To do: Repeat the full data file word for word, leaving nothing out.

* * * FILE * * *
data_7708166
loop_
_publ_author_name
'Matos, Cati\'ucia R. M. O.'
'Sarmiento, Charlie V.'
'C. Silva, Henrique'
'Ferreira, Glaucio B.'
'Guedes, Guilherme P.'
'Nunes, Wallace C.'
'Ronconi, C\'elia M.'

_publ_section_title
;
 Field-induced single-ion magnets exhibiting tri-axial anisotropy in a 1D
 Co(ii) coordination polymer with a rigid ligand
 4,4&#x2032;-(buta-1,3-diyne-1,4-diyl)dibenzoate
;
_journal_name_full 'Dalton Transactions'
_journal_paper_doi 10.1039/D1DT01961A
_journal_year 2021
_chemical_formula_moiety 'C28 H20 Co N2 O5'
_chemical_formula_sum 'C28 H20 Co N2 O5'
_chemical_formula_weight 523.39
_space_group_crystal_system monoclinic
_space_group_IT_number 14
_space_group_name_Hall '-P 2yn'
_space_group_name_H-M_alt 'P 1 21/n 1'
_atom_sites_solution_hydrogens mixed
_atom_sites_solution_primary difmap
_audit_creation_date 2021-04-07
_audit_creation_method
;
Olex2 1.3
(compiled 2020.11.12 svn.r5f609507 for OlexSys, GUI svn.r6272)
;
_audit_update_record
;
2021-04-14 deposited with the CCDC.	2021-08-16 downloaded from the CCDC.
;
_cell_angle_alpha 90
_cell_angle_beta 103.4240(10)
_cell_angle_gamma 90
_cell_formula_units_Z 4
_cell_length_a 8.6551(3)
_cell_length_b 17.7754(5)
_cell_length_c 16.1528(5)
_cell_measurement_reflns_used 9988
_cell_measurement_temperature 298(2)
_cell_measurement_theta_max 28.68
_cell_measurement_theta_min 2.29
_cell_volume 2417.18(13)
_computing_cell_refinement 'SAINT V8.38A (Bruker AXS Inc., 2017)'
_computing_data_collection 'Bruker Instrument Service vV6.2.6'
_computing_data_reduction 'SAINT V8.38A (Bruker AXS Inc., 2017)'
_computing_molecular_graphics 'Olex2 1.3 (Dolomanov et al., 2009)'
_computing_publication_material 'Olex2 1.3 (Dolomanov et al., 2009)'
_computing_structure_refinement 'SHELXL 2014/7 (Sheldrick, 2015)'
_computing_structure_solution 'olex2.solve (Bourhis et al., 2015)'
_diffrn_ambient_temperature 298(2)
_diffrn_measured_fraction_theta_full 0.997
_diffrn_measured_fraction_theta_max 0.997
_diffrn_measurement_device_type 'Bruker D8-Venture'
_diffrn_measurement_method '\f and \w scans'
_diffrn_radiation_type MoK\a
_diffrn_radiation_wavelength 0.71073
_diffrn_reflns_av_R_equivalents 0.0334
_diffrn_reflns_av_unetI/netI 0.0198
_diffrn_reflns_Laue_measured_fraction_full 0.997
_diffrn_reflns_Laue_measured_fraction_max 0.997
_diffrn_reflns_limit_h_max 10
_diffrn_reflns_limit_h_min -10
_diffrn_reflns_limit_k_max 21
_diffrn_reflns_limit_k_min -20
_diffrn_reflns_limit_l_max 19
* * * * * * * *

data_7708166
loop_
_publ_author_name
'Matos, Cati\'ucia R. M. O.'
'Sarmiento, Charlie V.'
'C. Silva, Henrique'
'Ferreira, Glaucio B.'
'Guedes, Guilherme P.'
'Nunes, Wallace C.'
'Ronconi, C\'elia M.'

_publ_section_title
;
 Field-induced single-ion magnets exhibiting tri-axial anisotropy in a 1D
 Co(ii) coordination polymer with a rigid ligand
 4,4&#x2032;-(buta-1,3-diyne-1,4-diyl)dibenzoate
;
_journal_name_full 'Dalton Transactions'
_journal_paper_doi 10.1039/D1DT01961A
_journal_year 2021
_chemical_formula_moiety 'C28 H20 Co N2 O5'
_chemical_formula_sum 'C28 H20 Co N2 O5'
_chemical_formula_weight 523.39
_space_group_crystal_system monoclinic
_space_group_IT_number 14
_space_group_name_Hall '-P 2yn'
_space_group_name_H-M_alt 'P 1 21/n 1'
_atom_sites_solution_hydrogens mixed
_atom_sites_solution_primary difmap
_audit_creation_date 2021-04-07
_audit_creation_method
;
Olex2 1.3
(compiled 2020.11.12 svn.r5f609507 for OlexSys, GUI svn.r6272)
;
_audit_update_record
;
2021-04-14 deposited with the CCDC.	2021-08-16 downloaded from the CCDC.
;
_cell_angle_alpha 90
_cell_angle_beta 103.4240(10)
_cell_angle_gamma 90
_cell_formula_units_Z 4
_cell_length_a 8.6551(3)
_cell_length_b 17.7754(5)
_cell_length_c 16.1528(5)
_cell_measurement_reflns_used 9988
_cell_measurement_temperature 298(2)
_cell_measurement_theta_max 28.68
_cell_measurement_theta_min 2.29
_cell_volume 2417.18(13)
_computing_cell_refinement 'SAINT V8.38A (Bruker AXS Inc., 2017)'
_computing_data_collection 'Bruker Instrument Service vV6.2.6'
_computing_data_reduction 'SAINT V8.38A (Bruker AXS Inc., 2017)'
_computing_molecular_graphics 'Olex2 1.3 (Dolomanov et al., 2009)'
_computing_publication_material 'Olex2 1.3 (Dolomanov et al., 2009)'
_computing_structure_refinement 'SHELXL 2014/7 (Sheldrick, 2015)'
_computing_structure_solution 'olex2.solve (Bourhis et al., 2015)'
_diffrn_ambient_temperature 298(2)
_diffrn_measured_fraction_theta_full 0.997
_diffrn_measured_fraction_theta_max 0.997
_diffrn_measurement_device_type 'Bruker D8-Venture'
_diffrn_measurement_method '\f and \w scans'
_diffrn_radiation_type MoK\a
_diffrn_radiation_wavelength 0.71073
_diffrn_reflns_av_R_equivalents 0.0334
_diffrn_reflns_av_unetI/netI 0.0198
_diffrn_reflns_Laue_measured_fraction_full 0.997
_diffrn_reflns_Laue_measured_fraction_max 0.997
_diffrn_reflns_limit_h_max 10
_diffrn_reflns_limit_h_min -10
_diffrn_reflns_limit_k_max 21
_diffrn_reflns_limit_k_min -20
_diffrn_reflns_limit_l_max 19